in C_3W_2, working on the final lab “C3_W2_RecSysNN_Assignment” but I am struggling with the exercise to write a function to compute the square distance. I have gone back over the lectures and past exercises but no where do i see any reference to the def sq_dist(a,b): function. is it correct that this is a new function for us to learn in this final lab of C_3W_2? if so, i am at a loss what code is required. are vectors a and b the movie vector and user vector? for we had not defined a and b as such earlier in the lab. any guidance would be much appreciated.

Hello Laruence @Laurence_Broad!

It’s a good chance to try to translate some maths or concept into code ourselves! Let’s take a look at the distance definition required by the exercise (you may also find this in the exercise’s description right above the exercise’s code cell)

This is called the square distance, as the function’s name suggests. It takes two vectors (\mathbf{v_m^{(k)}} and \mathbf{v_m^{(i)}}) as input and compute their distance. The symbols of the vectors look complicated, so why don’t we just call them \mathbf{a} and \mathbf{b} instead? I hope you can see that we do have some freedom to choose what symbol to use, as long as we stick with the choice in the rest of the calculation.

So we are changing from \mathbf{v_m^{(k)}} to \mathbf{a}, and \mathbf{v_m^{(i)}} to \mathbf{b}. I will leave the work to change the symbols in the above formula to you. The change should be very simple, it like changing an apple to an orange by taking away all apples and putting oranges to every position the apples originally hold. However, note that on the right hand side of the formula, there is an additional subscript l for each symbol. We cannot get rid of it in the changing. The subscript represents we are taking out the l-th component of the corresponding vector. This representation has nothing to do with the change of the symbol, and should thus be kept before and after the change. So, for example, you should see a_l at the end after changed - see, the l remains.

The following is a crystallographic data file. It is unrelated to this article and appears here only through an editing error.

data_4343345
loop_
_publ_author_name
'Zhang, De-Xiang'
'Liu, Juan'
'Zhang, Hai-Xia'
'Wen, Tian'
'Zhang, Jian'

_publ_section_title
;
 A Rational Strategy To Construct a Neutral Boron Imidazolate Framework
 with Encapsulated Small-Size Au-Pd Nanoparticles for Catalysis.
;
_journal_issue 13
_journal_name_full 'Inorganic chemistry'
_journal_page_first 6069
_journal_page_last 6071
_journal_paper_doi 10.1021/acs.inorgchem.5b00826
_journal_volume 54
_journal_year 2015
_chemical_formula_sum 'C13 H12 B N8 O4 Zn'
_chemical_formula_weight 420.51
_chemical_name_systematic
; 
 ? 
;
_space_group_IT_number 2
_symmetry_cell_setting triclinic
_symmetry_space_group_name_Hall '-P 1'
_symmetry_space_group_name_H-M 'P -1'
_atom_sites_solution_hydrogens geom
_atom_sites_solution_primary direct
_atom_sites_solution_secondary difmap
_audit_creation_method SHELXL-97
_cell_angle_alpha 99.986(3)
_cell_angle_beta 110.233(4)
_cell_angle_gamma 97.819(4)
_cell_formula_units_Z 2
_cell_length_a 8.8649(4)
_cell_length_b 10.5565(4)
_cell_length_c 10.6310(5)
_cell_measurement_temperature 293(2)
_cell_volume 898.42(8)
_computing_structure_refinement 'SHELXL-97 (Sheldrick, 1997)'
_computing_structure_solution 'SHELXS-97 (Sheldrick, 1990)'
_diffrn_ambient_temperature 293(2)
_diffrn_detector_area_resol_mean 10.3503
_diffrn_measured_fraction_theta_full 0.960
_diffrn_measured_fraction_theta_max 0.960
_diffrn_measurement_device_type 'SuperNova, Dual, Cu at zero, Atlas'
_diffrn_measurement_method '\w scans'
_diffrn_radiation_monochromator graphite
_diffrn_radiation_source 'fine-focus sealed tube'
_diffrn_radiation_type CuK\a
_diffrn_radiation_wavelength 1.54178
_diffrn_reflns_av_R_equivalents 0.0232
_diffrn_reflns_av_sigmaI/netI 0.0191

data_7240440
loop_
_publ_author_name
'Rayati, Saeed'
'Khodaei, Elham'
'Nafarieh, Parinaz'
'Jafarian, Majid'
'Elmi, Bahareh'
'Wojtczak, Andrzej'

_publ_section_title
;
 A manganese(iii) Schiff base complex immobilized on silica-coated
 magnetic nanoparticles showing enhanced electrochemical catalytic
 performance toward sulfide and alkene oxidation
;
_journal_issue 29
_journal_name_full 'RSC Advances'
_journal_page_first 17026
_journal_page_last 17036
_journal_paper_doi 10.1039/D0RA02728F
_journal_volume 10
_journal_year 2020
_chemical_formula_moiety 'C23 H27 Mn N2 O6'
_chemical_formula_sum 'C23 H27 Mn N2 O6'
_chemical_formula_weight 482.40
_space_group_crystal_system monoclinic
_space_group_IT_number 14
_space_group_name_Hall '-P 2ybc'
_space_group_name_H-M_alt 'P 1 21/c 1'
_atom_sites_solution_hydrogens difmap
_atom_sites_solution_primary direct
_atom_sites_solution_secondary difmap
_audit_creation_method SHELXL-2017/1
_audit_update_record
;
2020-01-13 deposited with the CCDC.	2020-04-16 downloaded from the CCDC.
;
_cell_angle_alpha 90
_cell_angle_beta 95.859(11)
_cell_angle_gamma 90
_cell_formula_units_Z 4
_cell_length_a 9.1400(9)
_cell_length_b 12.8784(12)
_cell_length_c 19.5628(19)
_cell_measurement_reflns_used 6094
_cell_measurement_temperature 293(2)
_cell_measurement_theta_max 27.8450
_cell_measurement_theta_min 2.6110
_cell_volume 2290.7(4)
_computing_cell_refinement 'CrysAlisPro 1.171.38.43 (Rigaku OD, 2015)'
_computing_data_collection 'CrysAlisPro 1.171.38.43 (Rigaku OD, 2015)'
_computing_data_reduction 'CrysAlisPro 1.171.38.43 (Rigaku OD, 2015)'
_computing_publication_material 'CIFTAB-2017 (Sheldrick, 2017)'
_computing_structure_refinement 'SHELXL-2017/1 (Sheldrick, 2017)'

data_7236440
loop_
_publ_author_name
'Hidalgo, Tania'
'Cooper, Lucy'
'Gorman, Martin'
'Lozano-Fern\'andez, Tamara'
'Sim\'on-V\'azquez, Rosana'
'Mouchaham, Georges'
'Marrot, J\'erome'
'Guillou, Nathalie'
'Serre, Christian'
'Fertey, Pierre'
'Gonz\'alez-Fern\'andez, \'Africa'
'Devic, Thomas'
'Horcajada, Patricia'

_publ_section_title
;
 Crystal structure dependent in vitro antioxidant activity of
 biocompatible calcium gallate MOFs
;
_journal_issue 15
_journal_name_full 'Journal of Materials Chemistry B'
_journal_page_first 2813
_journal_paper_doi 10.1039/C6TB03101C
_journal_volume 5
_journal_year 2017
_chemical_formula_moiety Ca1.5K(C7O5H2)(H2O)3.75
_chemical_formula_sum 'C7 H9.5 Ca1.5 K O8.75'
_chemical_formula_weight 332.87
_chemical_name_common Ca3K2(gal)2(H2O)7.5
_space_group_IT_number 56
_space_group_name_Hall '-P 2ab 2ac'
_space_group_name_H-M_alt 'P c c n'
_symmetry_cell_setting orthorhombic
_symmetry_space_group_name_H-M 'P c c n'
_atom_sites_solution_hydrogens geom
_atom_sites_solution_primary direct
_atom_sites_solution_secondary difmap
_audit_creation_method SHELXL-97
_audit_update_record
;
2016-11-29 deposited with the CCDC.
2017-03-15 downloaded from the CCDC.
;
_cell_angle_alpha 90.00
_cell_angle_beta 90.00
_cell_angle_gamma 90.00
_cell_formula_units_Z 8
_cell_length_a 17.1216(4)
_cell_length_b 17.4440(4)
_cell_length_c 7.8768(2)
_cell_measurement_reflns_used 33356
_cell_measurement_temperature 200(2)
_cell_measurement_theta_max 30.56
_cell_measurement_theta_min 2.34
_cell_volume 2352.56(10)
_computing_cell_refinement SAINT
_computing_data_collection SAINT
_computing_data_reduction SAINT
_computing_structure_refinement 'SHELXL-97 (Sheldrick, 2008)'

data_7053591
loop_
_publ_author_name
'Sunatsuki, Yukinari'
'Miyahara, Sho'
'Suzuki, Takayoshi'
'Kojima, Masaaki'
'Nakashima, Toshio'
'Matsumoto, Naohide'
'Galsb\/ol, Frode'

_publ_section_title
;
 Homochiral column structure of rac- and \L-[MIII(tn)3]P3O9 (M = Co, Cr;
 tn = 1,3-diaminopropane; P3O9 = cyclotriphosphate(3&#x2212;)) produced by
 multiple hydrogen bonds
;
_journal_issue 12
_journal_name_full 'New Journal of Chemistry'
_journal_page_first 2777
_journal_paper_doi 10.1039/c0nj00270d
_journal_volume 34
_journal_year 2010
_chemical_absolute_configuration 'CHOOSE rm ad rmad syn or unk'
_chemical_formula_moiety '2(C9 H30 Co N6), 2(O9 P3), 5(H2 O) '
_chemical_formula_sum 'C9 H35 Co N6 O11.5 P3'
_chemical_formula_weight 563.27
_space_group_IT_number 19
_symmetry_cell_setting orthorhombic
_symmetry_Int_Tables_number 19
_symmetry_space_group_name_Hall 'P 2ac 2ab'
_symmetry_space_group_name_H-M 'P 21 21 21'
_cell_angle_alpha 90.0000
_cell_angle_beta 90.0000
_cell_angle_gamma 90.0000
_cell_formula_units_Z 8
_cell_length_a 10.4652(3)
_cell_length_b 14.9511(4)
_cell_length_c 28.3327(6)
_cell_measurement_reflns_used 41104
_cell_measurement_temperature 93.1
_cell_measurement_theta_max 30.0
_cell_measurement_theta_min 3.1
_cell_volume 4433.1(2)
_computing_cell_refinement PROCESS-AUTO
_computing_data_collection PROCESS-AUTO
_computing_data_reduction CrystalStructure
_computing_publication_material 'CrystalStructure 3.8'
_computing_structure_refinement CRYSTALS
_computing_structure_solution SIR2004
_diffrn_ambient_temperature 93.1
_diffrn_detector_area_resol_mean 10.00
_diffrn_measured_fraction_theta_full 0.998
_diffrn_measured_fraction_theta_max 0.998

Now we also know that it has something to do with the components, and suggested by the summation sign and the index below and above the sign that goes from l=1 to n, we need to take out each and every component from the two vectors, pair-by-pair, subtract among within the pair before taking the square, and add the squaring results up.

In course 1 and 2, we should have a lot of chance having to go through elements inside an array (computational equivalence to the mathemathical term vector) using loops, and a loop is what you may use to compute it.

Lastly, in the function’s `def`

line, `a`

and `b`

have been provided as the function’s input arguments, so in your code, you need to manipulate these two variables as explained in above, and return a float value which is the distance.

I hope this is clear! Give it a try and good luck

Raymond

Hi Raymond, thanks for your advice. You write:

but should it be:

So we are changing from \mathbf{v_m^{(k)}} to \mathbf{a} , and \mathbf{v_m^{(i)}} to \mathbf{b}.

so the 2nd k vector in what you write should be the i vector?

Hi Laurence @Laurence_Broad

You are absolutely right. It was my mistakes. I will change that back to i.

Thank you.

Raymond

P.S. I edited your post to better format things and show the equations.

yes. sorry. the formatting was messy. how did you fix it?

Let the quotation block starts in a new line, and wrap the equation syntax with two dollar signs. For example, **$** syntax syntax syntax **$**

You should also be able to see my edit result, by clicking the edit button of your post.

Thanks for your feedback so far Raymond. i am struggling with how we call/define m. I understand we will loop for l in range(m): and I beleive we can use np.sum to define d. but how do i define m?

is your m the size of the vector? If so, you may use `len`

to find m.

If you accumulate your squaring results to a list, then you may use `np.sum`

to act on the list and get the result.

The usual tricks in this course is instead to use an accumulator variable, let’s say, `total`

, and assign `0`

as its initial value, then accumulate the results to the accumulator variable.

Either way will work and it is your choice or it is * your* experiment work to do.

mmm ok. but len() takes exactly one argument, so I cannot define m as the len of a and b. and trying to take the len() of the sq_dist gives TypeError: object of type ‘function’ has no len().

going with total and setting initially to 0. would i then define m as equal to total and then loop for l in range m?

Again, you need to consider what the meaning of your m is. Would you please tell me that? if m is the size of the vector, then you put the vector (which is either a or b) into the len function to find out the length of it.

If you know what you are looping over, you should know the meaning of m.

m is the number of movies within the dataset for which we will provide recommendations. is that correct?

i suggest you to consider the code focusing on and only focusing on this formula, because you are implementing this very simple maths formula.

Why do you need a loop - because you need to repeat some calculations (it doesn’t matter whether it is movie, or user, or apple, or orange).

What calculation do you want to repeat?

How many times to repeat? To repeat is to loop, then how many times to loop over?

What is the purpose of `range(something)`

, what’s the meaning of `for i in range(2)`

, and how’s it different from `for i in range(3)`

?